The most beautiful experiments

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In Physicsweb are reported the ten most elegant experiments in Physics (http://physicsweb.org/articles/world/15/9/2).

In Biology, the Meselson-Stahl is currently seen as one of the most elegant experiments.

What biological experiment do you consider as the most beautiful? Why?
 
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iansmith
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I think the Avery, MacLeod, McCarthy (1944) is most elegant. Simple and anybody should read the paper.

Hershey and Chase (1950) would be my second choice.
 
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I'm a fan of Hammerling's Acetabularia experiments. They're just so cool!
 
Sho'Nuff
Spehmann / Mangold organizer
SCNT Briggs and Kings
ffs, the period genes and the molecular clock.....brilliant
oocytes derived from bone marrow (just came out in Cell)

cant choose theres many
 
Ouabache
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iansmith said:
I think the Avery, MacLeod, McCarthy (1944) is most elegant. Simple and anybody should read the paper.

Hershey and Chase (1950) would be my second choice.
Here's a http://dwb.unl.edu/Teacher/NSF/C10/C10Links/www.asmusa.org/mbrsrc/archive/SIGNIFICANT.htm [Broken] to learn more about the Avery et al. experiment. (also see quote below)

Oswald Avery, Colin MacLeod, and Maclyn McCarty show that DNA is the transforming material in cells. They use the observations of Griffith and show the transformation of Streptococcus pneumoniae from an avirulent phenotype to a virulent phenotype is the result of the transfer of DNA from dead smooth organisms to live rough ones. They also show that the transforming principle is destroyed by pancreatic deoxyribonuclease, which hydrolyzes DNA, but is not affected by pancreatic ribonuclease or proteolytic enzymes. Macleod was Avery’s research assistant until 1941. By the time he left, he and Avery suspected that the vital substance in bacterial transformation was DNA. McCarty confirmed their hypothesis.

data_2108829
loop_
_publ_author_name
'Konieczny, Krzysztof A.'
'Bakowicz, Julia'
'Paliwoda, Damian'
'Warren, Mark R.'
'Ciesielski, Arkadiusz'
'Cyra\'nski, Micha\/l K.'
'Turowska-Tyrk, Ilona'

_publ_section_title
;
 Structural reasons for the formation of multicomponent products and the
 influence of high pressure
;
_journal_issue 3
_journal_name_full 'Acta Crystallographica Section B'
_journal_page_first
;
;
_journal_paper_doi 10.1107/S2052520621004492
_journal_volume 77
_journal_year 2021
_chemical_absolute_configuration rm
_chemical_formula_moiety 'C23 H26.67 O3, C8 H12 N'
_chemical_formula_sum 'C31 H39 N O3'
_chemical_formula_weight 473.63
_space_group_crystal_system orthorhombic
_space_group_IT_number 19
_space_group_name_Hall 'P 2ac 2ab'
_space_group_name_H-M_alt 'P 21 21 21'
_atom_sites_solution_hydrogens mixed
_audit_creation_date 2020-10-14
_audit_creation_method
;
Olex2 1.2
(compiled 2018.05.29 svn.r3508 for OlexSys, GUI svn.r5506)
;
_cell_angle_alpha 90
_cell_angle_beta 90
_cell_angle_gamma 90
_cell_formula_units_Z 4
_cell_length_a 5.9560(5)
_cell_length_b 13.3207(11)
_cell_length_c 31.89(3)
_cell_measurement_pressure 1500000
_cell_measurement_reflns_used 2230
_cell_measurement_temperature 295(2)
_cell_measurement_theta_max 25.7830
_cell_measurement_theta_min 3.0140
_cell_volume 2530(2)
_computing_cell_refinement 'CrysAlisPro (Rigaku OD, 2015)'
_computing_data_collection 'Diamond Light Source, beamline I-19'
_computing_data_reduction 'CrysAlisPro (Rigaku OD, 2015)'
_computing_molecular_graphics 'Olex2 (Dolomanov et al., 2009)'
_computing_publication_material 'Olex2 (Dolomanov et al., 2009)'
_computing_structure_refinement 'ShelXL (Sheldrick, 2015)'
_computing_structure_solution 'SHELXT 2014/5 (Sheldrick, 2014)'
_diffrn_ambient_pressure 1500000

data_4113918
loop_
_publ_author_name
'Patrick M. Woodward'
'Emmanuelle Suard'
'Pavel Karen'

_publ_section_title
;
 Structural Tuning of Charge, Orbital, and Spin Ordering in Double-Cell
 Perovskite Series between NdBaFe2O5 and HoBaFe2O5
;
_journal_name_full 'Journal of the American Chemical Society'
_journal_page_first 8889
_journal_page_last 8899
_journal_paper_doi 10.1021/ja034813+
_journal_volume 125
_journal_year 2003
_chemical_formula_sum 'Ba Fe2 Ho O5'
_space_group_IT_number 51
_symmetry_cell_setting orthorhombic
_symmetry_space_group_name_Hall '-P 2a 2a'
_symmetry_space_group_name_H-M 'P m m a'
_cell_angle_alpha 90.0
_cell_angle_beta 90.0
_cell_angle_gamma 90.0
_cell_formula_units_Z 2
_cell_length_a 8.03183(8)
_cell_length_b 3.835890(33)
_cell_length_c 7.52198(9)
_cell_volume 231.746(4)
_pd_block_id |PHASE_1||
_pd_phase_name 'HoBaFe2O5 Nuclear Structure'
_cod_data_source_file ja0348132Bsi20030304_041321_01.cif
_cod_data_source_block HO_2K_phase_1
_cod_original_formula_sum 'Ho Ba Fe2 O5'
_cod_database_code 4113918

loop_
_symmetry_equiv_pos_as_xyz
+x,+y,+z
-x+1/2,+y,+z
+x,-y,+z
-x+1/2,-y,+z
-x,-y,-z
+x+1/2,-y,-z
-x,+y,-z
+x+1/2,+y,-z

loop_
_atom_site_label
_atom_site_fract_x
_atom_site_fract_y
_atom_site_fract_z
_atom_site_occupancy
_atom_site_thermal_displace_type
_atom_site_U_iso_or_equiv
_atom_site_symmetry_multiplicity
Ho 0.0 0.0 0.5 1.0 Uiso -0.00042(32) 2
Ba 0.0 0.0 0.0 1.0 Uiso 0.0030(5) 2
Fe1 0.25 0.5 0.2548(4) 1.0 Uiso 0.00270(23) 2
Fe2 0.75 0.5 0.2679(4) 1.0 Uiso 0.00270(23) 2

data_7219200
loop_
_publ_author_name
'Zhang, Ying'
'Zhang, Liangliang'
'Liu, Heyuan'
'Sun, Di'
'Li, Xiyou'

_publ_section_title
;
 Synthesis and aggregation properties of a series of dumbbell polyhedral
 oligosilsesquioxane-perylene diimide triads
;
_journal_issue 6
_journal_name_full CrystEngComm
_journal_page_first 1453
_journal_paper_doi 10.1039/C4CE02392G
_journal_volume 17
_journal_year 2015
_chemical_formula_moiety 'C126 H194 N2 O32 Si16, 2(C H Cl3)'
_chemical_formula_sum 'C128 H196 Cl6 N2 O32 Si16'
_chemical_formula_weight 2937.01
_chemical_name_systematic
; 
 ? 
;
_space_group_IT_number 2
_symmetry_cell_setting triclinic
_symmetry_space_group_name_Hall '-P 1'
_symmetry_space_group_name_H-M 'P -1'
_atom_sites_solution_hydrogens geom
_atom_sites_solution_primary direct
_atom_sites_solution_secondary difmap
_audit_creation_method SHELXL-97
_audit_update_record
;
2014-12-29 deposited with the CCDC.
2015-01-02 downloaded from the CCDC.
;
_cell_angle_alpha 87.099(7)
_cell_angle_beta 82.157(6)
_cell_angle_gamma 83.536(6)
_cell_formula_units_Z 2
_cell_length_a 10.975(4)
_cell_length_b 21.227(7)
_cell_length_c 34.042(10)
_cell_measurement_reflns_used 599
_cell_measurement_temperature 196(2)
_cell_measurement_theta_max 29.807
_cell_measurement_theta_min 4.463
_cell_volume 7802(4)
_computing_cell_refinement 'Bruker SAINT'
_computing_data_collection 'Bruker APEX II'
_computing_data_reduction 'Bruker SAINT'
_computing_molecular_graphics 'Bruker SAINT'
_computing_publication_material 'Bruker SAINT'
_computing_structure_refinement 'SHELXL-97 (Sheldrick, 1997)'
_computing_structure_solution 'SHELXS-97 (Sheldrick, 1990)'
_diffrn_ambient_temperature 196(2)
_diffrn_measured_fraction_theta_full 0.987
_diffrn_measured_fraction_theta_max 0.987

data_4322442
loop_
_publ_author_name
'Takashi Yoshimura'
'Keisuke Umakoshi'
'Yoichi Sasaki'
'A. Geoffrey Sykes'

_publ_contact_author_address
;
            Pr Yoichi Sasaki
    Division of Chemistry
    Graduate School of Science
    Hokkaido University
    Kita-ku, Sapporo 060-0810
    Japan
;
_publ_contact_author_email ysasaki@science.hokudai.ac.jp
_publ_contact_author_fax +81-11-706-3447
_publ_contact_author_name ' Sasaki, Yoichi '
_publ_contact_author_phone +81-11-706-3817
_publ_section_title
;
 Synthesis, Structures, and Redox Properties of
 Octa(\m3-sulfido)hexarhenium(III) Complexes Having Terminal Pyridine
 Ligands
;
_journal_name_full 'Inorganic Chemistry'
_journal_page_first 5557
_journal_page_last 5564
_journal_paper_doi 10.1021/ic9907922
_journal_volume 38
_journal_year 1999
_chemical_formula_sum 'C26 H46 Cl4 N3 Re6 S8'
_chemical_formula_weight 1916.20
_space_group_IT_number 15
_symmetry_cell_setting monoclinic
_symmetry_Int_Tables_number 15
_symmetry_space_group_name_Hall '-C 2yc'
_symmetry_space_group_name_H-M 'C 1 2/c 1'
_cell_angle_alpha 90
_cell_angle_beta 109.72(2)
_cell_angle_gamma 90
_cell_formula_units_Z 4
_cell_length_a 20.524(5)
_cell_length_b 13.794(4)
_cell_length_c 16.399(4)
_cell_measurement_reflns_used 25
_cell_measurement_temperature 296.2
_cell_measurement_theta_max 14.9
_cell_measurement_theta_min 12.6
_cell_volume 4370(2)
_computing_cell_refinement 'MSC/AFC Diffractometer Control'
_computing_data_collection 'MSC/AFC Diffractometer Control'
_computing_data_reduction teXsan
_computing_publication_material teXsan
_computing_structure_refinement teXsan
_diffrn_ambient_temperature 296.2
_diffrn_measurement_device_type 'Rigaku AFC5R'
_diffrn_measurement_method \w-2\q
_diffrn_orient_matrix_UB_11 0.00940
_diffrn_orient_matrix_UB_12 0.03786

Oswald T. Avery Collection

Avery, O. T., C. M. Macleod, and M. McCarty. 1944. Studies on the chemical nature of the substance inducing transformation of pneumonococcal types. Induction of transformation by a deoxyribo-nucleic acid fraction isolated from pnuemococcus type III. J. Exp. Med. 79: 137-157. In Microbiology: A Centenary Perspective, edited by Wolfgang K. Joklik, ASM Press. 1999, p.116
The Hershey and Chase http://www.mun.ca/biology/scarr/4241B_Hershey_&_Chase.htm [Broken] was published in 1952. The complete paper is available as pdf at the referenced site. (select blue hypertext on "blender experiment" for ref. site)
 
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iansmith
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Hershey and Chase were lucky in a way. Imagine that they were working with an RNA viruse rather than a DNA viruse?
 
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iansmith said:
Hershey and Chase were lucky in a way. Imagine that they were working with an RNA viruse rather than a DNA viruse?
Obviously, the initial image of the genome replication would be very different.

Does luck tarnish elegance in an experiment?
 
iansmith
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ryokan said:
Obviously, the initial image of the genome replication would be very different.

Does luck tarnish elegance in an experiment?
I don't think so. If the experiment is well done and demonstrate the point, then it is a elegant experiment.

However, it is always fun the reflect on things that are discover due to mistakes.

As Louis Pasteur said "“Chance favours the prepared mind”.
 

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